Editor’s Note: A moronic dipshit with a plagiarism website has decided to steal all my copy lately. So just know if you’re reading this on any site except Tinnitist — especially one with the word celeb in ints handle — it’s been stolen by a sad soap-dodging loser with a micro-penis who can only get it up by watching a syphilitic crack whore (aka his mother) get rammed up the ass by an inbred donkey (aka his father). Thanks! Now, back to your regularly scheduled programming:
This came out in 2003 – or at least that’s when I got it. Here’s what I said about it back then (with some minor editing):
Let’s get one thing straight right off the bat: Chicago are not cool. Oh sure, if you’re a high school band geek or a nostalgic baby boomer, maybe they’re role models or icons or whatever. But cool, in the way that, say, Keith Richards or The White Stripes are cool? No way. Never will be. And even if they were once — like back when they were the house band at the Whiskey A Go-Go in the wake of The Doors — those days are long gone.
Of course, I suspect Chicago couldn’t care less about this. After all, who needs to be cool when you are ridiculously successful and filthy stinking rich? There’s no denying the guys in this veteran jazz-pop septet qualify are the former — and unless they’re stupider with their cash than Mike Tyson in Las Vegas on New Year’s Eve, they should have no trouble with the latter. Because you see, cool or not, according to Billboard, Chicago rank second only to The Beach Boys as the most successful American band of all time. Part of that is simple longevity; the group just celebrated their 35 birthday with four of its original seven members still in the fold. Another part is versatility; over the years, the guys have evolved (or perhaps devolved) from an eclectic, adventurous ensemble into a safe, commercial corporation. But the real key to their survival is their consistency; through all their ups and down, Chicago have continued to churn out one memorable radio hit after another. Not bad for guys who are still anonymous enough to use their real names to pay for online porn.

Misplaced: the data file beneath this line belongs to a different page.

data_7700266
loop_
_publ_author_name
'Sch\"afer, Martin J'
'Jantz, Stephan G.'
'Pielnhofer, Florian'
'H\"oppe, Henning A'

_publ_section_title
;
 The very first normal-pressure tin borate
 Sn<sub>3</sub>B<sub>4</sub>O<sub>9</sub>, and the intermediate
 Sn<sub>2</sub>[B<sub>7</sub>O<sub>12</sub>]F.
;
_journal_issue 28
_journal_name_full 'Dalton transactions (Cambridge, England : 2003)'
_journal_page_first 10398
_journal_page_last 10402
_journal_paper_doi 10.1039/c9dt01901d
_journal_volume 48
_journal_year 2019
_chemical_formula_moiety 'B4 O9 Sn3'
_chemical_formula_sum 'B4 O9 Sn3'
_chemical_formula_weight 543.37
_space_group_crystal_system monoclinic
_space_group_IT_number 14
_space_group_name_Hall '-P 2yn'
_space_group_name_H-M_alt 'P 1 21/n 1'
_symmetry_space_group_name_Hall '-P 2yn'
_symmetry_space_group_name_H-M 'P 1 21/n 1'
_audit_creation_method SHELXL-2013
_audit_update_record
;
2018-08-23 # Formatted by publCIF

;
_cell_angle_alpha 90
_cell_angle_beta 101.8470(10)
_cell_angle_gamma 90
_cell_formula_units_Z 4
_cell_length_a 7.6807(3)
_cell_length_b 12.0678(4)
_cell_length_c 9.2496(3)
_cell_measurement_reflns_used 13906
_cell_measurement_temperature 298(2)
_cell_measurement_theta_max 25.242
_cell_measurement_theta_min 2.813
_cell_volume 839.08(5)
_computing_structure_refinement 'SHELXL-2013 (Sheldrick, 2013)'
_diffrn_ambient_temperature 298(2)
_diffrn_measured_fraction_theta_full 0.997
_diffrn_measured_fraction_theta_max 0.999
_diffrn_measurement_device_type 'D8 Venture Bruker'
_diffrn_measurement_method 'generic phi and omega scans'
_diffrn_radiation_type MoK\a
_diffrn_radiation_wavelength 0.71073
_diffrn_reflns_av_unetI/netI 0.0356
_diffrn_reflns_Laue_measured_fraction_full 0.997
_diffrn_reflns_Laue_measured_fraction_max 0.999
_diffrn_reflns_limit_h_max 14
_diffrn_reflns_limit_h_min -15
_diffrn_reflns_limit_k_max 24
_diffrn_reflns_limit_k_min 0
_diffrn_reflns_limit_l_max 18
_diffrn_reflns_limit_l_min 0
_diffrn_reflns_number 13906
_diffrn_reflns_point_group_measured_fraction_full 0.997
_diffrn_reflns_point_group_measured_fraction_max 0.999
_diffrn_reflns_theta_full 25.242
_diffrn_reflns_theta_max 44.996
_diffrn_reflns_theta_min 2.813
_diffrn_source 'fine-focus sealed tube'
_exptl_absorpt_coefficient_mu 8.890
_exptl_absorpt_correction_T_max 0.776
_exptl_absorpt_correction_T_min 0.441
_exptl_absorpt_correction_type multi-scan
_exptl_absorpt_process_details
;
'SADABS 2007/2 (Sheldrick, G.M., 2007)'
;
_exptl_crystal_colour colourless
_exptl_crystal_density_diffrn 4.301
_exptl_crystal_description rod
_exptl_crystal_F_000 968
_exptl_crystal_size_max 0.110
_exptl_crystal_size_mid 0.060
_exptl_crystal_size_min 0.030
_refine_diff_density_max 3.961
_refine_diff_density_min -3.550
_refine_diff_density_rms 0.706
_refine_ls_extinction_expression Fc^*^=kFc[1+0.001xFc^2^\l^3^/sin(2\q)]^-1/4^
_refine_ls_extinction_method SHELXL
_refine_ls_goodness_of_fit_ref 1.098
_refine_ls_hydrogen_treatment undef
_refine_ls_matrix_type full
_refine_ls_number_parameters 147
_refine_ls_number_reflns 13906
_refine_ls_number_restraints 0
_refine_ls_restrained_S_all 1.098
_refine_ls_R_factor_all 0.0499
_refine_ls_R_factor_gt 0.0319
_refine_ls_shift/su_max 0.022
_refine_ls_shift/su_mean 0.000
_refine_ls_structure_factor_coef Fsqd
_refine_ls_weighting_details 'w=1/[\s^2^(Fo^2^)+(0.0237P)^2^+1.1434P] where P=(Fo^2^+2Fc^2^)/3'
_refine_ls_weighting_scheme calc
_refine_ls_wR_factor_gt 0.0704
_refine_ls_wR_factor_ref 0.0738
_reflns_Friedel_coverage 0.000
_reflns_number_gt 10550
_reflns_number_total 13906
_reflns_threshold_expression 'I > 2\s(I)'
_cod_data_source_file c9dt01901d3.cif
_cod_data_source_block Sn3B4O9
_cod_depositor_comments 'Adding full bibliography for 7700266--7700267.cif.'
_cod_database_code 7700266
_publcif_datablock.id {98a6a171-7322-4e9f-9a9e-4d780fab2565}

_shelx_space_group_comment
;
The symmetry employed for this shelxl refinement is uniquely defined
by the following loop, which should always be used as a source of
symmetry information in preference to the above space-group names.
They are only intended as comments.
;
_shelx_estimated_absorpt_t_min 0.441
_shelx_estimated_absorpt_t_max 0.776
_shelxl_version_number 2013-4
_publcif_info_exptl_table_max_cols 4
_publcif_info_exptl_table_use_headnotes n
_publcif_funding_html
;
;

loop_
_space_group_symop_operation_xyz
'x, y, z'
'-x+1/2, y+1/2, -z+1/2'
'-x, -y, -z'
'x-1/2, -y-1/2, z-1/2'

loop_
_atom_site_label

Honouring that remarkable achievement — the musical stuff, not the online porn thing — seems to be the point of The Box, the Chicago retrospective that landed with a thud on my desk last week. It landed with a thud because it is huge. Formidable. Bloody super-sized. No mere three- or four-disc set for these guys, oh no. The Box has six discs — five CDs and a DVD — with over 100 tracks. All in all, nearly seven hours of Chicago, housed in a nice multiple-gatefold box and accompanied by a 62-page booklet with the usual bio and pics and stats. That’s way more Chicago than anyone needs, I thought. Turns out I was wrong.
As you wade into the seemingly bottomless waters of The Box, you realize just how many damn hits this band has had. And how many of them are encoded on our collective DNA through endless repetition over decades. The first half of the set, which covers the group’s first eight albums, houses a stupidly long list of FM staples and beer-ad mainstays: Does Anybody Really Know What Time it Is?, Beginnings, Make Me Smile, Colour My World, To Be Free / Now More Than Ever, 25 or 6 to 4 … OK, breathe … Saturday in the Park, Just You ’N’ Me, Feelin’ Stronger Every Day, (I’ve Been) Searching So Long, Wishing You Were Here, Call on Me and (phew) Old Days among them. Impressive, no? Even more impressive, though, is the variety of styles in the band’s arsenal: Everything from jazz and rock to R&B, funk and soul, to garage-rock and classical. It’s almost enough to make you think maybe Chicago were cool after all.
Then, sadly, comes the back end of The Box. That’s enough to dash any shot these guys have at retro-hipness. What happened? If You Leave Me Now happened. This syrupy ballad topped the charts in 1976, becoming the band’s biggest hit and bisecting their résumé into two eras: The Rockin’ Old Stuff and The Gloppy New Stuff. After If You Leave Me Now, Chicago started churning out the wussy, chest-beating power ballads like so much Velveeta. Again, the list is long: Baby, What A Big Surprise, Love Me Tomorrow, Hard to Say I’m Sorry, Stay the Night, Hard Habit to Break, You’re the Inspiration, Will You Still Love Me? and I Don’t Wanna Live Without Your Love. Oh, the heartache. The humanity. The hairspray.
Still, if The Box teaches us anything, it’s that Chicago wrote some decent songs between all those squishy singles. More than a few of those worthwhile album cuts are included here, such as the Randy Newmanesque Harry Truman, the rocking Alive Again, their contemporary upgrade of Duke Ellington’s Caravan and a trio of moodier, funkier fare from an unreleased 1993 album called The Stone of Sisyphus. Another surprising treat is the DVD, which offers 25 minutes of live footage from a 1972 show and a short promotional film for 1979’s Chicago 13. Pity there aren’t more audio and video rarities in The Box; as it stands, anyone fanatical enough about Chicago to buy it probably already owns over 80% of it.
But for those of us who don’t, The Box is extensive enough to give you a new appreciation not only for Chicago’s accomplishments, but also their resilience. So maybe there’s more to life than being cool after all.